Season 15 – Story 92
“Gentlemen, I’ve got news for you: this lighthouse is under attack and by morning we might all be dead. Anyone interested?” – the Doctor
Arriving on a small, craggy island off the English coast around the dawn of the 20th century, the Doctor and Leela enter a lighthouse that becomes shrouded in fog. As its inhabitants Ben, Reuben and Vince struggle with power failures, a steam yacht runs aground on the rocks. The high-society passengers seek shelter in the lighthouse, but a creature from a crash-landed spaceship begins to kill them one by one. The monster, whose Rutan race is at war with the Sontarans, can assume different forms at will. How can the Doctor find the killer…?
Part 1 – Saturday 3 September 1977
Part 2 – Saturday 10 September 1977
Part 3 – Saturday 17 September 1977
Part 4 – Saturday 24 September 1977
Filming: May 1977 at Ealing Studios
Studio recording: May/June 1977 at Pebble Mill, Birmingham
Doctor Who – Tom Baker
Leela – Louise Jameson
Reuben – Colin Douglas
Vince Hawkins – John Abbott
Ben – Ralph Watson
Lord Henry Palmerdale – Sean Caffrey
Colonel James Skinsale – Alan Rowe
Harker – Rio Fanning
Adelaide Lessage – Annette Woollett
Voice of Rutan – Colin Douglas
Writer – Terrance Dicks
Incidental music – Dudley Simpson
Designer – Paul Allen
Script editor – Robert Holmes
Producer – Graham Williams
Director – Paddy Russell
RT Review by Mark Braxton
Turning a corner in the show’s development, and marking the start of Graham Williams’s time as producer, Horror of Fang Rock was a serial absolutely dripping with the most abject difficulty.
The 11th-hour withdrawal of a vampire story compelled a speedy replacement by Terrance Dicks, and with no space available at Television Centre, recording had to be transferred to BBC Pebble Mill in Birmingham, with all the associated transportation of sets and equipment.
Despite, or perhaps because of, the all-hands-to-the-pump nature of the production, a scintillating diamond was created. But then again, there are…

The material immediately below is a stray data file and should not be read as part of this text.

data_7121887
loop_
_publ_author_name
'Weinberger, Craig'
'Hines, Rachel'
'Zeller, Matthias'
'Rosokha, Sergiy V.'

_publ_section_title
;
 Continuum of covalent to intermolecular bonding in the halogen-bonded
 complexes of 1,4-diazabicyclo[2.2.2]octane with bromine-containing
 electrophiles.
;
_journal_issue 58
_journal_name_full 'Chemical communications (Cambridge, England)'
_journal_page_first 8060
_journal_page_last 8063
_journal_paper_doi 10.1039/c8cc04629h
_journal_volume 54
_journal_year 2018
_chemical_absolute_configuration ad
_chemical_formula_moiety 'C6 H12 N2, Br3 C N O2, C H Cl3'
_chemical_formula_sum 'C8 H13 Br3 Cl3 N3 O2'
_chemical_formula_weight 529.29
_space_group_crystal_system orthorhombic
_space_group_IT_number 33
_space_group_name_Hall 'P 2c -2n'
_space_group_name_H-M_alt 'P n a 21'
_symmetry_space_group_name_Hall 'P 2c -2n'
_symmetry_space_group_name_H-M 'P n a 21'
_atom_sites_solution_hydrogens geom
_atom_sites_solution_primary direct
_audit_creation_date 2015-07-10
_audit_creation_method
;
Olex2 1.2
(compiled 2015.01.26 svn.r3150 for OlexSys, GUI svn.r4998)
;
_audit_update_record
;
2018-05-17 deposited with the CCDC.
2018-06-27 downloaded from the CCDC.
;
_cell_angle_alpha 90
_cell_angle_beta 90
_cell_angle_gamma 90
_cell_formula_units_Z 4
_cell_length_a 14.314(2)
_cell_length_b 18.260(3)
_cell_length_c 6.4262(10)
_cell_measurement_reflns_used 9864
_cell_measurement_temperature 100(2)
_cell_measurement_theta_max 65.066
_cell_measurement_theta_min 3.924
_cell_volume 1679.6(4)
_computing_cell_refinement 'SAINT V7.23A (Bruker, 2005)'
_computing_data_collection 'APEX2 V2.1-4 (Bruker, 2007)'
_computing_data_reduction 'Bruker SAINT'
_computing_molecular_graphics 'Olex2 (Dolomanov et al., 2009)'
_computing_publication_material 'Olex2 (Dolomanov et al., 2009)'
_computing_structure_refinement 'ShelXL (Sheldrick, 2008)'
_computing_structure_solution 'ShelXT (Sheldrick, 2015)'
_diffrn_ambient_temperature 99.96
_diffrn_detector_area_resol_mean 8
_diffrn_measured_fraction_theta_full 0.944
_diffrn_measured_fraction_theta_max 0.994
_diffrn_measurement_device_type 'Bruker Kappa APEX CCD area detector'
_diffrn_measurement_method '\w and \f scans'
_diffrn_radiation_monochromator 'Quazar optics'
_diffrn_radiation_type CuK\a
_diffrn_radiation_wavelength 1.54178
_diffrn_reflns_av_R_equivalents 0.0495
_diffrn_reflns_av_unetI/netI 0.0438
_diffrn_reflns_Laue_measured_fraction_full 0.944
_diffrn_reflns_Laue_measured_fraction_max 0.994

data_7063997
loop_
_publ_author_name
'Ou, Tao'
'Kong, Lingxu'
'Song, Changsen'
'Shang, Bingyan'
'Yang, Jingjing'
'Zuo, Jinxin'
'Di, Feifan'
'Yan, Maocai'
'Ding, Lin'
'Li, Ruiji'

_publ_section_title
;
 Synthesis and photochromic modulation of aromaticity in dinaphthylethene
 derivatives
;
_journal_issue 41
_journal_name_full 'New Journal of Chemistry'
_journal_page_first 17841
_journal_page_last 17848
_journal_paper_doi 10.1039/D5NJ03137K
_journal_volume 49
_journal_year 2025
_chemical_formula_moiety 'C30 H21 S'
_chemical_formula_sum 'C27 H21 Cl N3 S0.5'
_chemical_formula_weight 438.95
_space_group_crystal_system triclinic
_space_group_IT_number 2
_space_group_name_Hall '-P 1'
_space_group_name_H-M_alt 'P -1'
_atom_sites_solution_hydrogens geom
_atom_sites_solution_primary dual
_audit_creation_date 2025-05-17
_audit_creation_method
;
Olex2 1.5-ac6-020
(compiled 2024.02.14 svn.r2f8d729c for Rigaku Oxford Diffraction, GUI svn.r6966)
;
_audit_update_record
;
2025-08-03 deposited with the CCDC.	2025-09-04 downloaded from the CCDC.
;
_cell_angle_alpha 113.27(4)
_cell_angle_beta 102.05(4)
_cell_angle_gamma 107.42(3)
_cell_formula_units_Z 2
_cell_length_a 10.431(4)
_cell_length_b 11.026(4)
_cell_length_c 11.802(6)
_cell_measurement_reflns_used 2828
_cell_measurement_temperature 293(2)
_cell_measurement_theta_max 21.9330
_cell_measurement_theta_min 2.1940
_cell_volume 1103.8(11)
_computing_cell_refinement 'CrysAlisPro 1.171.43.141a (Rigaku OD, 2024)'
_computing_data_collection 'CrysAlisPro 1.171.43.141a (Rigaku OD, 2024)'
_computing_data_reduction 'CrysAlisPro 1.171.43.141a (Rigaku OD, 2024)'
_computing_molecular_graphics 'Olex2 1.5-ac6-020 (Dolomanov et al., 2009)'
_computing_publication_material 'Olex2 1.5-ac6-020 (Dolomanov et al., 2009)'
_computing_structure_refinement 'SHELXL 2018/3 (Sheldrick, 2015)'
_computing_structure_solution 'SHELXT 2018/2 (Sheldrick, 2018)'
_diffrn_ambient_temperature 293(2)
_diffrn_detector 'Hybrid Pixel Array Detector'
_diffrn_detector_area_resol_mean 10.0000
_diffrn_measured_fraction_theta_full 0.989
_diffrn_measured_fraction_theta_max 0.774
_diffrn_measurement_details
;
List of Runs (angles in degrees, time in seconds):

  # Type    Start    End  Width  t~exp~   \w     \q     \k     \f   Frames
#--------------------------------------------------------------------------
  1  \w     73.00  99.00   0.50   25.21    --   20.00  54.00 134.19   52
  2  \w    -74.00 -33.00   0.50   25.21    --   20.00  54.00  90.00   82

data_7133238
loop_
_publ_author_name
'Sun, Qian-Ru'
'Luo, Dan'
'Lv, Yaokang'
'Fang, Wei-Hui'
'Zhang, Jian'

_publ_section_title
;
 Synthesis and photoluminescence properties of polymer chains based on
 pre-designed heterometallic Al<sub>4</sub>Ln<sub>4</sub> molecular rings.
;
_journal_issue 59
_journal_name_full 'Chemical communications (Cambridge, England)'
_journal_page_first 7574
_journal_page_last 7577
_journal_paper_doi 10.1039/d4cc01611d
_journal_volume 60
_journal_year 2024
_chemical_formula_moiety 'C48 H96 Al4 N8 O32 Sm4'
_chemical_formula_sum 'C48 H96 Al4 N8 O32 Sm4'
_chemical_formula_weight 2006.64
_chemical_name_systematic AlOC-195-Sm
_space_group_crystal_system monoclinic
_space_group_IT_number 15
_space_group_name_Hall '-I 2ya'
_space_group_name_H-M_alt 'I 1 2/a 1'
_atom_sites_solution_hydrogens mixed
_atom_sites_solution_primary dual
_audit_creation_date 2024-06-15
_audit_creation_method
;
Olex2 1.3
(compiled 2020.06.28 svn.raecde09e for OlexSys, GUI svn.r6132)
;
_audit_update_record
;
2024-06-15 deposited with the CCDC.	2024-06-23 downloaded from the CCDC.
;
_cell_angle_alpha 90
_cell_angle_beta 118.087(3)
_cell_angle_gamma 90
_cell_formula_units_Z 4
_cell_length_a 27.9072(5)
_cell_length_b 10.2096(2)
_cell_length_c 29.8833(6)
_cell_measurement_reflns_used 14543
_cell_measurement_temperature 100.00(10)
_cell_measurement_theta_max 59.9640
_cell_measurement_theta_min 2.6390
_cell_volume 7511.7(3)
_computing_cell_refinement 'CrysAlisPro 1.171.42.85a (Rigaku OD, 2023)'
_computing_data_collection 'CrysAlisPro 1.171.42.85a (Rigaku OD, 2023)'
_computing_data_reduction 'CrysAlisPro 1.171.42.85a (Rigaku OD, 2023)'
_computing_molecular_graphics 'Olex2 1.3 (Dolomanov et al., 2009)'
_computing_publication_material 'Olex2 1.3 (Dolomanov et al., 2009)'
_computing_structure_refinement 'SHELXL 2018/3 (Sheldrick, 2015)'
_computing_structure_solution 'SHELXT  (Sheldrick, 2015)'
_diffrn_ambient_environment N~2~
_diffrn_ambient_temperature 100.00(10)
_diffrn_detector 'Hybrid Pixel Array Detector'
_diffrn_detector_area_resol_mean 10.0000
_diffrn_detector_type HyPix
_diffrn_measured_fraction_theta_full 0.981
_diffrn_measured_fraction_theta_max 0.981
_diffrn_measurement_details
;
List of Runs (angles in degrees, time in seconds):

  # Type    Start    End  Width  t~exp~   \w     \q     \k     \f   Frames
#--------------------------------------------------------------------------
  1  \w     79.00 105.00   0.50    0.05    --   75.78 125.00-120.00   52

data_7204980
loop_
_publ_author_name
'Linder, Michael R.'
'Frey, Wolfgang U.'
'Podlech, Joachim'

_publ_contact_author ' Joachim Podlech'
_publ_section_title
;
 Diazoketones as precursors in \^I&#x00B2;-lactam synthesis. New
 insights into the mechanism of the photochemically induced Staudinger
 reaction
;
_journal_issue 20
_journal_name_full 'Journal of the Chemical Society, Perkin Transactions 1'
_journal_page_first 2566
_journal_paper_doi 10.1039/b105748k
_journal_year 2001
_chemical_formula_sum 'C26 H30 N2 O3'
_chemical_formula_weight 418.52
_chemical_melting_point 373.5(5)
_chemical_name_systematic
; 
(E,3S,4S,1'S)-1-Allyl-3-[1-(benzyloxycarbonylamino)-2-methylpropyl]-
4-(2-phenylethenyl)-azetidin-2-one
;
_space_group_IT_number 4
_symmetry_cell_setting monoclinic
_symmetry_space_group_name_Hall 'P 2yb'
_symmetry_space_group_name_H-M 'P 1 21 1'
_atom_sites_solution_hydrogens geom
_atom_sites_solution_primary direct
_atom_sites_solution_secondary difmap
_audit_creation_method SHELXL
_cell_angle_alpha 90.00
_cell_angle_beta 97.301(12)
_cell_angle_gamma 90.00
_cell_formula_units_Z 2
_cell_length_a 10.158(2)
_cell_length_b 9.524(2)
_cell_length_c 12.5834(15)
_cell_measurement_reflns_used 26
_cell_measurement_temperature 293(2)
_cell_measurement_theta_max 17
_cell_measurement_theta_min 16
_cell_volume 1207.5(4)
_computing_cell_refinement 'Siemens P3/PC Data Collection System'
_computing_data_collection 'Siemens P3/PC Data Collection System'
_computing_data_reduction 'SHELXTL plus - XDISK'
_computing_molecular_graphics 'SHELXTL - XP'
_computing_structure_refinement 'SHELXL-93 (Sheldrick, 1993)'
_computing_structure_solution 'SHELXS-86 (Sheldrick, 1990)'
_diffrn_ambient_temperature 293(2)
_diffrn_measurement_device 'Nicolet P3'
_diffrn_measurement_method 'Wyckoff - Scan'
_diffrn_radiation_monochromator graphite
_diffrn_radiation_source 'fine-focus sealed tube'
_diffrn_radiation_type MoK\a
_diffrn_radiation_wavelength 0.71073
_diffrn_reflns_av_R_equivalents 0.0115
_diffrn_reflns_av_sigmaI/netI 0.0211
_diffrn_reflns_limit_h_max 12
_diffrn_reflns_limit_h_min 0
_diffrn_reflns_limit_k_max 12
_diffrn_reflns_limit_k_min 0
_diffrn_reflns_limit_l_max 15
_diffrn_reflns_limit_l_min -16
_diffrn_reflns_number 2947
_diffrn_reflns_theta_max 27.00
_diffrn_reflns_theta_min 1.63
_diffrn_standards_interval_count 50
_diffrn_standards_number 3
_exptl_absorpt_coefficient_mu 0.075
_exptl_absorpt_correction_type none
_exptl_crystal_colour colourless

FIVE FACTORS IN FANG’S FAVOUR
1. Writer under pressure
Asked to name his or her favourite writer for the show, the average fan will often cite Moffat or Holmes. Yet Terrance Dicks’s contribution to Doctor Who was immeasurable and, in the case of this story, little short of astounding.
Whether or not he was aided by script editor Robert Holmes – who had already proved adept at period detail and language – Dicks came up in a very short time with a thick stew of intrigue: sharply encapsulated sense of time and place, a hard-to-pinpoint enemy and a claustrophobic setting…
2. Beacon of hope
The curved walls of the lighthouse set were cursed by the crew for the limitations it afforded in terms of camera movement, but in story terms the cramped quarters and the trapping of the creature within them made for an eerie atmosphere, full of dreadful possibility. Designer Paul Allen did his research with a couple of field trips beforehand, and it really shows.
The set dressing is lovely, too (generator, lamp room, speaking tube, wireless telegraph), as are the extraneous props (I love the cumbersome, cardboard-y life jackets). The “exterior” scenes are well filmed and the visual-effects seascapes and shots of the lighthouse are nicely blended in, on the whole, although the less said about the balsa-wood yacht crumpling on the rocks, the better.